Region has third highest hepatitis C numbers in NSW
THE Northern Rivers continues to have one of the highest number of hepatitis C cases in the state with 233 new notifications last year.
Figures from the NSW Hepatitis B and C Strategies 2014 annual data report rank the Northern NSW Local Health District third in the state with 79 hepatitis C notifications per 100,000 people.
Northern NSW Local Health District HIV and related programs manager Jenny Heslop said most of the 233 people notified had likely been living with hepatitis C for many years.
"Hepatitis C is a chronic infection unless it is successfully treated so it is difficult to get an accurate measure of hepatitis C prevalence in any community," she said.
Ms Heslop said only an estimated 1.7% of the population living with the blood-borne virus have accessed treatment.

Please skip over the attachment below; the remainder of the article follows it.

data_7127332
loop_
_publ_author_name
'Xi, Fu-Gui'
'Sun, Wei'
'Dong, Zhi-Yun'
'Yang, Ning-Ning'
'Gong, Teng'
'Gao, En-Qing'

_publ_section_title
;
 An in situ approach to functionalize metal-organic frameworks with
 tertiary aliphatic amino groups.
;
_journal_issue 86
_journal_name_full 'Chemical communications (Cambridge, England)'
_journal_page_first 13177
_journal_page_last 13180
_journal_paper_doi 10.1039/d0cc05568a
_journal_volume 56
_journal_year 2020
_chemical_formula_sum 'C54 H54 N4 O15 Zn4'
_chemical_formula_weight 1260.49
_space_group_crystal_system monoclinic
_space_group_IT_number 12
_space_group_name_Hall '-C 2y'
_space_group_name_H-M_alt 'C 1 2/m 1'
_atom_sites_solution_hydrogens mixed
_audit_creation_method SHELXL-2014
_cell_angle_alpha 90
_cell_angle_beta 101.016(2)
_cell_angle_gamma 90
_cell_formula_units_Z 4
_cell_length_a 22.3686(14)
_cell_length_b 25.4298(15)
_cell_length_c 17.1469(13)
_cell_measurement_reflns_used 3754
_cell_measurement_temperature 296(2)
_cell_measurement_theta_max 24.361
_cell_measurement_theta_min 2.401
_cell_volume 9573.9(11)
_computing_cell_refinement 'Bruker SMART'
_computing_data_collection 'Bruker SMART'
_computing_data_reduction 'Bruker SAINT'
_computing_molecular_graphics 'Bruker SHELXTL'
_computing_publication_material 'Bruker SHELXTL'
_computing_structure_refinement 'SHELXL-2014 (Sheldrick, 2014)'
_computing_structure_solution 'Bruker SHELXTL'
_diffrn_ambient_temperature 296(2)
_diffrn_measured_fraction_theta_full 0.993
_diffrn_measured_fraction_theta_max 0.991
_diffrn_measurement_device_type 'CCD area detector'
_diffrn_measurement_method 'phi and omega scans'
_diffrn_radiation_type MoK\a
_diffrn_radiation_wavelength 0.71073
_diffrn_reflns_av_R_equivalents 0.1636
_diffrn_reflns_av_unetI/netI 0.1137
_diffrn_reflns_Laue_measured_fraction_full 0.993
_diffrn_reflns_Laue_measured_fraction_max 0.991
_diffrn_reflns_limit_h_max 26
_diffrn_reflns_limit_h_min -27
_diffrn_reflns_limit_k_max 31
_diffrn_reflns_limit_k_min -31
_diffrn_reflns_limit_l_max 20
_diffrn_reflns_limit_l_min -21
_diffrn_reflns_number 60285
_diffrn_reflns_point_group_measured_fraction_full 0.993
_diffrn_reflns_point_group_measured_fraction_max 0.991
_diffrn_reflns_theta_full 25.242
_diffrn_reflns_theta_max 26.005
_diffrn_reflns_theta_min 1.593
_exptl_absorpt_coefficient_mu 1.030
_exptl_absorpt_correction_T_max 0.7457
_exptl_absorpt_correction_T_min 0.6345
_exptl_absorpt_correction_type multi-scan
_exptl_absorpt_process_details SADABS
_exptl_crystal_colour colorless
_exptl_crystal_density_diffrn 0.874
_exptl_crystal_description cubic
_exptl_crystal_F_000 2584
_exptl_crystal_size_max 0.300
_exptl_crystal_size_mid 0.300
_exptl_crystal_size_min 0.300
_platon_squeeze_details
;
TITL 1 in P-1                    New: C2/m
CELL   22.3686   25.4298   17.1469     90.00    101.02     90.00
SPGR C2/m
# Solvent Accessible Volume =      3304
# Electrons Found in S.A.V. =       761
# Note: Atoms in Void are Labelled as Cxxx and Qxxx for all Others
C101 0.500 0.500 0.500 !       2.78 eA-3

"The North Coast of NSW has had high rates of hepatitis C notification for many years compared to other regional areas in NSW, probably reflecting recent and past behaviours of local residents as well as the underlying social determinants of health of the region," she said.
The Far West Local Health District scored highest in the state, with a rate of 94 notifications per 100,000 people and the Western NSW Local Health District second with 85.
Northern Sydney has the lowest notification rate in the state with less than 20 notifications per 100,000.
The annual report also showed that only 1.15% of the estimated 90,000 people living with hepatitis C in NSW started treatment in 2014.
Hepatitis NSW acting CEO Robert Wisniewski said the current treatment rates were far too low to stop the rising death toll from hepatitis C-related liver disease, which in 2013 claimed the lives of more than 630 people in Australia.
"Ongoing low treatment rates are a direct consequence of a lack of access to new, more effective hepatitis C drugs," he said.
Ms Heslop said anyone who may have been placed at risk of contracting viral hepatitis should talk to their GP or visit a hepatitis clinic for testing.